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Google this is your wakeup call

Tuesday, May 12, 2009 by Dave Winer.

I'm reading various reports on Google's announcments about search today, and it sounds scattered and totally uninspiring. And I might add, disappointing. Permalink to this paragraph

Google is today a big company, and it seems to lack the resolve to go into middle age with any passion. If ever there was a time to show some exciting new features for search, this was it -- and none of it was in any way exciting.  Permalink to this paragraph

When Google came along, the CEOs of the existing search companies didn't pay much attention. They probably didn't understand what was so exciting about Google. It was very much like the way the leaders of the minicomputer industry reacted to the early PC, at first dismissive, then with arrogance. Their products seemed to assume they would overcome the challenge, and none of them did. The only one to make the transition was IBM, and then a few years later they would try to lock in the users, and finally lose out to the new companies that had cloned their products. Permalink to this paragraph

Twitter is that kind of generational challenge to Google. They have no choice but the same one IBM had with the Apple II, and Microsoft had with Netscape. They must compete, with a respectful product, one that is compatible with Twitter, and gives users a benefit of coming from a strong mature company. The time for this product is passing every week, as Twitter stabilizes and delivers a reliable service. Google's clone should have come out last summer when Twitter was having trouble keeping their servers up.  Permalink to this paragraph

If I could talk to the management at Google, I would tell them to stop everything, go away for a week, and learn how to use Twitter, yourself. Get an inkling of what is so exciting and different about it. You can't get the gestalt by looking at the features, you have to see how people are using it and who they are. It's not about Oprah or Ashton Kutcher, it's about the Deputy Prime Minister of Iraq, and a hundred NY Times reporters who are breaking their company's rules by using Twitter the way bloggers were telling them to use the web. Twitter is in many ways the realization of the full promise made by blogging so many years ago. It's really exciting to see it come to fruition, but it's also depressing that it's all happening inside one company's environment. I don't honestly think it can work that way.  Permalink to this paragraph

Google! You can't afford to stay on the sidelines. It's an urgent issue for your company. And pretty soon it won't be an issue at all.  Permalink to this paragraph

When Netscape came along in 1994, I wrote a blistering piece about how the Internet had made Microsoft irrelevant. Bill Gates wrote back asking if this meant they'd sell any fewer Flight Simulators or CD-ROM encyclopedias. That wasn't the point. Google's search revenue won't feel the rise of Twitter for many more quarters. But the place people turn to for news is shifting. It never was Google, that wasn't something it ever did well. But it is something Twitter does, and at this point it doesn't do it very well. But the path is very clear, the information they need now flows through their servers. They just have to figure out the user interface. They will eventually figure it out. That's the half of the problem that Google already knows how to solve. But Google doesn't have the users. None of its products have the kind of flow that Twitter has, nor the growth that Twitter has. That's what Google has to get busy building. Once Twitter is delivering the news search that Google can't, it will be way too late. This is probably what the Google management doesn't understand because they aren't using Twitter themselves. And if they're like most other big companies, their employees don't want to tell them what they're missing, assuming they know. Permalink to this paragraph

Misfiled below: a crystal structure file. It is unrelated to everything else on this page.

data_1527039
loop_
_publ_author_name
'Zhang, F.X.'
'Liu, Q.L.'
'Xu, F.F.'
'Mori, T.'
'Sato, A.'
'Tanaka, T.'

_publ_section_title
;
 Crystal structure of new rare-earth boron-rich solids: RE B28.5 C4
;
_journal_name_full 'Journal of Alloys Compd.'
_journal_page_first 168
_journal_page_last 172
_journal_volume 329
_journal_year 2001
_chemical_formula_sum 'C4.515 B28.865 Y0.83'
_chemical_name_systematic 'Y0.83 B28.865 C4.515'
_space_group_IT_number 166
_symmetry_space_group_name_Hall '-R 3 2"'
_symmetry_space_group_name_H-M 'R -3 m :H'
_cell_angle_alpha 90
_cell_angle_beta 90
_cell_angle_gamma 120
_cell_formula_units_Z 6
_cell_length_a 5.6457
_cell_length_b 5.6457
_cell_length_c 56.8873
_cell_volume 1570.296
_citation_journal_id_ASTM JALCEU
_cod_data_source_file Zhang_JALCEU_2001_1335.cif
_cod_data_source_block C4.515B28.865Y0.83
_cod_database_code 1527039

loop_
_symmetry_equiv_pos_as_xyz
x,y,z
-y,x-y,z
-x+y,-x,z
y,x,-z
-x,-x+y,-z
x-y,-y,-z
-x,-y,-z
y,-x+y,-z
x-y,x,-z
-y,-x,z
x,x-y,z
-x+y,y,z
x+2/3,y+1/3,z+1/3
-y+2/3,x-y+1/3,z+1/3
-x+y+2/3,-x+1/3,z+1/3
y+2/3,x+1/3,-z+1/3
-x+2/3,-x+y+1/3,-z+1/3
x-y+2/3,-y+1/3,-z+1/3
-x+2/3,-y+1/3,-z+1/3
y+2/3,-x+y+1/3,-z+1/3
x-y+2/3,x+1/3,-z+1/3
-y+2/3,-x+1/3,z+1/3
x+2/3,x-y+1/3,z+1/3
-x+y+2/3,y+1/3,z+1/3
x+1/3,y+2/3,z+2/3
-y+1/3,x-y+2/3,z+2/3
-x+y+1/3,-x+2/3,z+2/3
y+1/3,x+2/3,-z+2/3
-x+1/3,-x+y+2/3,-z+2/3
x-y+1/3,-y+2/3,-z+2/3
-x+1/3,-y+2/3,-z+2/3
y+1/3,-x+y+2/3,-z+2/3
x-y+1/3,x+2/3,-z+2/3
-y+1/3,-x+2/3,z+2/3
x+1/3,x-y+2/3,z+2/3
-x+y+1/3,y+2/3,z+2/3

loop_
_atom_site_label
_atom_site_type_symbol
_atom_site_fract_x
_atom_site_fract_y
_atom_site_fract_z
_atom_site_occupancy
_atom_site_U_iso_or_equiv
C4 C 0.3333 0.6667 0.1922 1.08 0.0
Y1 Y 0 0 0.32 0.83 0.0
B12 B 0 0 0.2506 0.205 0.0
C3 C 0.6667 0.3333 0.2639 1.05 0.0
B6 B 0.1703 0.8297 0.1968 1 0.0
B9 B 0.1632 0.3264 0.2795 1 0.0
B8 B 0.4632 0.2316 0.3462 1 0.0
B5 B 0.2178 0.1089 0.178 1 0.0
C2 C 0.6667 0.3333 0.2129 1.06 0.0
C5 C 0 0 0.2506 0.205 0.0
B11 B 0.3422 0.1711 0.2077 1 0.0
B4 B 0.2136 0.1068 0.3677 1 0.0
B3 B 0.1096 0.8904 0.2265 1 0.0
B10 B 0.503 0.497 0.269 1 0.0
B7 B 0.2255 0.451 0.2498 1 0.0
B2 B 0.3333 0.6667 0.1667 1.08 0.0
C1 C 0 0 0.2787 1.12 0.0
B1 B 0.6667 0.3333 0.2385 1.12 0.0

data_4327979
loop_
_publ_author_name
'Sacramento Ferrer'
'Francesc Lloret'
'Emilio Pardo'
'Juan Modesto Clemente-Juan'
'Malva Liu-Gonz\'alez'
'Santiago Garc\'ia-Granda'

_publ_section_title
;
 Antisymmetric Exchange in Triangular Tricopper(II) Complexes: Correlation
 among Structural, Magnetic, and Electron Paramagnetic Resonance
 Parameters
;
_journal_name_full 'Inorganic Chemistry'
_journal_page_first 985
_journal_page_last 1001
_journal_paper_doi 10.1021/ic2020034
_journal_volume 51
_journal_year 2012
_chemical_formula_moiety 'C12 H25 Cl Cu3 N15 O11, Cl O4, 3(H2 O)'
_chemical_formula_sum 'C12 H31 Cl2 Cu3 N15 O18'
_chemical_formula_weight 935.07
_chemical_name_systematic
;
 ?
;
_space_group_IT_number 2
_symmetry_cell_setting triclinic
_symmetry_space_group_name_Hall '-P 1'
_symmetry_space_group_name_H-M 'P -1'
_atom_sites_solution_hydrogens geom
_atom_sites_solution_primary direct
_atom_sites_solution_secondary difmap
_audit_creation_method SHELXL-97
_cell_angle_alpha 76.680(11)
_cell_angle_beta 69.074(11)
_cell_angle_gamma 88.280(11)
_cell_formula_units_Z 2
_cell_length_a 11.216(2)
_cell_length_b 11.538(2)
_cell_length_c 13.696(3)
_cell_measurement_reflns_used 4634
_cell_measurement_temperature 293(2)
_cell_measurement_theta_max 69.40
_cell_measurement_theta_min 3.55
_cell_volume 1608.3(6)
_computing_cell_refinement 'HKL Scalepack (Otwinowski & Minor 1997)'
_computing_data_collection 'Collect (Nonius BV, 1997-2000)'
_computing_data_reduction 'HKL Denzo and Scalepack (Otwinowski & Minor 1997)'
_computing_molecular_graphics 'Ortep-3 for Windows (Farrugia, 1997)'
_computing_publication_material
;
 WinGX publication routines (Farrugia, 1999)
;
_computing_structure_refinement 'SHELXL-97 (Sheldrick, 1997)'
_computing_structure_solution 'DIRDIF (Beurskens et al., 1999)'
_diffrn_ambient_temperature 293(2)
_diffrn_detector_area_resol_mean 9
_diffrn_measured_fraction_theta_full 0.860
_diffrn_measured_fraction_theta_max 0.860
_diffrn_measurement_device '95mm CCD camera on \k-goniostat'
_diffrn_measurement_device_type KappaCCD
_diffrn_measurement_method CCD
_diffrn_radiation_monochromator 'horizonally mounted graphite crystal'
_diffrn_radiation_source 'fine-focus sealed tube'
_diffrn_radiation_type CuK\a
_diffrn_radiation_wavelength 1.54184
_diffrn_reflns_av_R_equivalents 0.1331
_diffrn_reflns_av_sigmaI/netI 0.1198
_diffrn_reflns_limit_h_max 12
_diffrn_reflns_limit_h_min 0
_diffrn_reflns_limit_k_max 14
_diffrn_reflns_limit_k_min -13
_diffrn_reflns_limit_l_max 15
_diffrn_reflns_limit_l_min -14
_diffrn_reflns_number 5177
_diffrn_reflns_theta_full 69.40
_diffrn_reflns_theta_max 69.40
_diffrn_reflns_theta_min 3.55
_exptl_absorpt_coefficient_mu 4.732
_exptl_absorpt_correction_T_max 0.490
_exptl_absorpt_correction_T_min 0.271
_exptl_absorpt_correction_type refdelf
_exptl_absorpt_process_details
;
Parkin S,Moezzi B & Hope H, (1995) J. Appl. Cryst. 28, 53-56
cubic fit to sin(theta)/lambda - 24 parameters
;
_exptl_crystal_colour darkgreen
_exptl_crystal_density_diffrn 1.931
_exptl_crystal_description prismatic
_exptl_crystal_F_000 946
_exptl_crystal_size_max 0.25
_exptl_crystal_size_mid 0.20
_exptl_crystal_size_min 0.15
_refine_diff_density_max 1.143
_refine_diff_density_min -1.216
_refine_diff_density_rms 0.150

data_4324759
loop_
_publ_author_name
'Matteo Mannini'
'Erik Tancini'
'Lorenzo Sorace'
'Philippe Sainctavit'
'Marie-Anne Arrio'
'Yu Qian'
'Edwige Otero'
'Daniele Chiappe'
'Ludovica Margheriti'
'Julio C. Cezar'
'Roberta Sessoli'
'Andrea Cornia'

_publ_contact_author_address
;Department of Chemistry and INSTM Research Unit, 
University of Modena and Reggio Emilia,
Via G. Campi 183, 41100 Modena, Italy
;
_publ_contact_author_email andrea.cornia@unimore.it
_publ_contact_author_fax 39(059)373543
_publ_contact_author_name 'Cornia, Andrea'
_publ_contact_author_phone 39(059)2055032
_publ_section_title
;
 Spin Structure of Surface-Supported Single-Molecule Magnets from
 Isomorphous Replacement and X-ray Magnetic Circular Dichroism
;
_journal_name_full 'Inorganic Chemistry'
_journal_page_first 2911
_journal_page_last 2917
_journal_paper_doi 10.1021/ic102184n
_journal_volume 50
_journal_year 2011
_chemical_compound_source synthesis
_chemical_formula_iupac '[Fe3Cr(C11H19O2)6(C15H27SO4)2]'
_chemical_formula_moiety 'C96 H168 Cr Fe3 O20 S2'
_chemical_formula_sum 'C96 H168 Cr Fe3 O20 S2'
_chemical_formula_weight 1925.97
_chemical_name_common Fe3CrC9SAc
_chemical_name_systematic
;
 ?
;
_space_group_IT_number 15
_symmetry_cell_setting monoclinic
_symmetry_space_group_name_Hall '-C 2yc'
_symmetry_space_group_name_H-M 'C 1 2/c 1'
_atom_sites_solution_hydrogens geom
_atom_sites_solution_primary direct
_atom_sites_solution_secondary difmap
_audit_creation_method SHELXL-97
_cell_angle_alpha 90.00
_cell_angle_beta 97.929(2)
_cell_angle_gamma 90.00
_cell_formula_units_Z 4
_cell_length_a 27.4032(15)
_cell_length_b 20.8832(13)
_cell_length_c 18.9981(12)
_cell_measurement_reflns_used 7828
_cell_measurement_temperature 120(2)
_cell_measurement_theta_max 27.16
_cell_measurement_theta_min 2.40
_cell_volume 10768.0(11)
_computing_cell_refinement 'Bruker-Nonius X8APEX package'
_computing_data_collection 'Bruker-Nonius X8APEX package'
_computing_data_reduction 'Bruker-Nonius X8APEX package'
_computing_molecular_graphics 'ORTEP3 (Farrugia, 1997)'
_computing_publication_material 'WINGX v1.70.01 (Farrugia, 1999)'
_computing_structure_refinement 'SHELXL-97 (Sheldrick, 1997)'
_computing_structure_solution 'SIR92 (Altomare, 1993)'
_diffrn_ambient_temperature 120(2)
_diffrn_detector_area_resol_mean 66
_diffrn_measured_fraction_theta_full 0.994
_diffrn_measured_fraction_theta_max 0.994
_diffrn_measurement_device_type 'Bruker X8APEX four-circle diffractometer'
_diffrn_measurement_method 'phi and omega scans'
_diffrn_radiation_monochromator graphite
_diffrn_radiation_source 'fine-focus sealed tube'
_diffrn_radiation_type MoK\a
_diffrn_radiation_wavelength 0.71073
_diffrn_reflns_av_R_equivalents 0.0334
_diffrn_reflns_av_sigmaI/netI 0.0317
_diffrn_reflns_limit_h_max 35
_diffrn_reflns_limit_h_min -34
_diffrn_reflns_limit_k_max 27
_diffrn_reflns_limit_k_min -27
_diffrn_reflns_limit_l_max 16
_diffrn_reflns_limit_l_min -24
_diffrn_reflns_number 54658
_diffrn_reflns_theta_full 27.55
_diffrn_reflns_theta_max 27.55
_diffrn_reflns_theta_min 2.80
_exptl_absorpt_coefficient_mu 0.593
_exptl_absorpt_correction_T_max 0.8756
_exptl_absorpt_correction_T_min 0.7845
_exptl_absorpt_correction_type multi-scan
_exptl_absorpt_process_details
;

To Gates's credit, a few weeks after his lame excuse, he figured it out, and had his famous December analyst meeting where he outlined how he would attack the Internet. Unfortunately for all of us, but especially Netscape, an attack wasn't what was needed, support and love from a mature leader would have worked much better. But at least he woke up. There's no sign at all that Google is aware of the challenge. Permalink to this paragraph

Back in the early days of the net Stewart Alsop would write these open letters to Bill Gates and Jim Manzi telling them what they were missing. I guess for Google in 2009, that job has fallen to me. ";->" Permalink to this paragraph

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A picture named dave.jpgDave Winer, 54, pioneered the development of weblogs, syndication (RSS), podcasting, outlining, and web content management software; former contributing editor at Wired Magazine, research fellow at Harvard Law School, entrepreneur, and investor in web media companies. A native New Yorker, he received a Master's in Computer Science from the University of Wisconsin, a Bachelor's in Mathematics from Tulane University and currently lives in Berkeley, California.

"The protoblogger." - NY Times.

"The father of modern-day content distribution." - PC World.

One of BusinessWeek's 25 Most Influential People on the Web.

"Helped popularize blogging, podcasting and RSS." - Time.

"The father of blogging and RSS." - BBC.

"RSS was born in 1997 out of the confluence of Dave Winer's 'Really Simple Syndication' technology, used to push out blog updates, and Netscape's 'Rich Site Summary', which allowed users to create custom Netscape home pages with regularly updated data flows." - Tim O'Reilly.


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